Saturday, May 30, 2015

Security Levels in Cisco ASA

ASA Security Levels are used to define how traffic initiated from one interface is processed. When configuring an ASA with no access-list applied on any of the interface, no access lists are required for traffic from a high security level interface to go through a low security level interface, but the other way around low security level to higher security level is not possible unless we configure an access-list that permits this traffic.

The higher the security level, the more trusted the interface is. Each interface on the ASA is a security zone so by using these security levels we have different trust levels for our security zones.

User can manually assign security level for an interface with the command “security-level <level>”

Here are a couple of examples of security levels:

•  Security level 0: This is the lowest security level on the ASA and by default it is assigned to the “outside” interface. Since there is no lower security level this means that traffic from the outside is unable to reach any of our interfaces unless we permit it within an access-list.

•  Security level 100: This is the highest security level on our ASA and by default this is assigned to the “inside” interface (LAN). Since this is the highest security level, by default it can reach all the other interfaces.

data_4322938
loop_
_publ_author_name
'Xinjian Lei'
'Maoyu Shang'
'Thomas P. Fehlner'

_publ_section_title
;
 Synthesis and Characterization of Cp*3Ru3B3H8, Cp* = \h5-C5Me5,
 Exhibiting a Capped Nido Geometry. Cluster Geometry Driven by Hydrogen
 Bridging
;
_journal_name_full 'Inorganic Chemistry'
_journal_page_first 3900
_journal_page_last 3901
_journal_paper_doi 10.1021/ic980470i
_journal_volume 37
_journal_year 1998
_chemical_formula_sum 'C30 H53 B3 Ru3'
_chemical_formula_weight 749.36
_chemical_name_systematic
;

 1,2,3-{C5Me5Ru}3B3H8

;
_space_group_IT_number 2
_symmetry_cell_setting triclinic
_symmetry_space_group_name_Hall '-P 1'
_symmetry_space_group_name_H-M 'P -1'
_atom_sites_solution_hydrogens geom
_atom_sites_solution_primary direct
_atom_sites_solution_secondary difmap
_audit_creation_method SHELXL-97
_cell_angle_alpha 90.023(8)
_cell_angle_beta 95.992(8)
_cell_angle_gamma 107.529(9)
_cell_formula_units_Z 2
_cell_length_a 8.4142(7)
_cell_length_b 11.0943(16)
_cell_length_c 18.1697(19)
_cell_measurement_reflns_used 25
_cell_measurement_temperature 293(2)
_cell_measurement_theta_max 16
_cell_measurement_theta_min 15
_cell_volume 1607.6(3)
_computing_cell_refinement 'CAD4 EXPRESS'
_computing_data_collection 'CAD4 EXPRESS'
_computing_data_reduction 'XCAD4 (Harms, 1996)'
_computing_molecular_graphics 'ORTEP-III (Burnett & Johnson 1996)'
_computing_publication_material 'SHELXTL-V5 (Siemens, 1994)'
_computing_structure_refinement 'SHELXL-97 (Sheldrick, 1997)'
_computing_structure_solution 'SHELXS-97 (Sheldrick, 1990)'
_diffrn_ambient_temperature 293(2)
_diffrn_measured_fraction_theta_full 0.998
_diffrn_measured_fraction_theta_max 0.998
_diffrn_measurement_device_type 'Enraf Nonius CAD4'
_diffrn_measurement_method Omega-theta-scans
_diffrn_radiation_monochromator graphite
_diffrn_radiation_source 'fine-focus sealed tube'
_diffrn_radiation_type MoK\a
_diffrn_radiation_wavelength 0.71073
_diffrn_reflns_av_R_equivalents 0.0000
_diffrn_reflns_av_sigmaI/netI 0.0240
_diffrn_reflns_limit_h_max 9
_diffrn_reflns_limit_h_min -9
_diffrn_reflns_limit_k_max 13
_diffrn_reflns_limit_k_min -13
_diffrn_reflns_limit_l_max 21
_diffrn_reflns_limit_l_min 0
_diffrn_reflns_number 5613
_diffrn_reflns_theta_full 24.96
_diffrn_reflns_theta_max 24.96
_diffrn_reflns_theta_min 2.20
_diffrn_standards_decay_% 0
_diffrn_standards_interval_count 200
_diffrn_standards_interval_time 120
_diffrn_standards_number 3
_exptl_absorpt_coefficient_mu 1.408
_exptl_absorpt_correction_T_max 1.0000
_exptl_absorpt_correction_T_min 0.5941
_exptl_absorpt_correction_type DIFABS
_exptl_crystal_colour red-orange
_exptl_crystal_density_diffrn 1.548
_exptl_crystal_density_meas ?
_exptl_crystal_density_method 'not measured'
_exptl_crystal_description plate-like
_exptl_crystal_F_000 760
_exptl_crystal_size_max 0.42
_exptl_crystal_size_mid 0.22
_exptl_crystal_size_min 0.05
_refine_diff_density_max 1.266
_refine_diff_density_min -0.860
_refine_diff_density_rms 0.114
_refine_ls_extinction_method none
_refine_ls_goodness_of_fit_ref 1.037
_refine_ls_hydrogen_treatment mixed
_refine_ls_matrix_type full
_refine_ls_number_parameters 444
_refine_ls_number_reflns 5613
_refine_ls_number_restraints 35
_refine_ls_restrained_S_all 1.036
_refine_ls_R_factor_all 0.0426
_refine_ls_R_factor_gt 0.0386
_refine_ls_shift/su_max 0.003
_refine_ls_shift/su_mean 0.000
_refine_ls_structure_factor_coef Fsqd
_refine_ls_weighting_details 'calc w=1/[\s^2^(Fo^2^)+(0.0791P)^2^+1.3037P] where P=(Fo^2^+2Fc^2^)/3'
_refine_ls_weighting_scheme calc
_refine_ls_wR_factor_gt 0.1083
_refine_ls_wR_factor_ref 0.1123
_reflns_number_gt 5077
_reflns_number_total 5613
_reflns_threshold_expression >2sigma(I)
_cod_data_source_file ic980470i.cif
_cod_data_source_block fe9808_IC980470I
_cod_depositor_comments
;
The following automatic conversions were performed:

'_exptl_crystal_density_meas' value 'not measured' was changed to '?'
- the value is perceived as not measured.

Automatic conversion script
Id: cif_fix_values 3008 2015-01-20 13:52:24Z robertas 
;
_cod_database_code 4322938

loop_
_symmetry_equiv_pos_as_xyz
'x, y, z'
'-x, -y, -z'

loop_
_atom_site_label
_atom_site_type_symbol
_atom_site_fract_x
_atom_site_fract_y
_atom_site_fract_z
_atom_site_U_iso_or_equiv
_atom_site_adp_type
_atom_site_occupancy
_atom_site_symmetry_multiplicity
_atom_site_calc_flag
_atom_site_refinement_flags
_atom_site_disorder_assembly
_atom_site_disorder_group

•  Security level 1 – 99: We can create any other security levels that we want, for example we can use security level 50 for our DMZ. This means that traffic is allowed from our inside network to the DMZ (security level 100 -> 50) and also from the DMZ to the outside (security level 50 -> 0). Traffic from the DMZ however can’t go to the inside (without an access-list) because traffic from security level 50 is not allowed to reach security level 100. You can create as many security levels as you want…

•  Same Security level: Traffic between interfaces with the same security level is not allowed. For example, if you have an interface called “DMZ1” with security level 50 and another one called “DMZ2” with the same security level 50 then traffic between the two will be dropped. You can change this behavior with the global command "same-security-traffic permit inter-interface".







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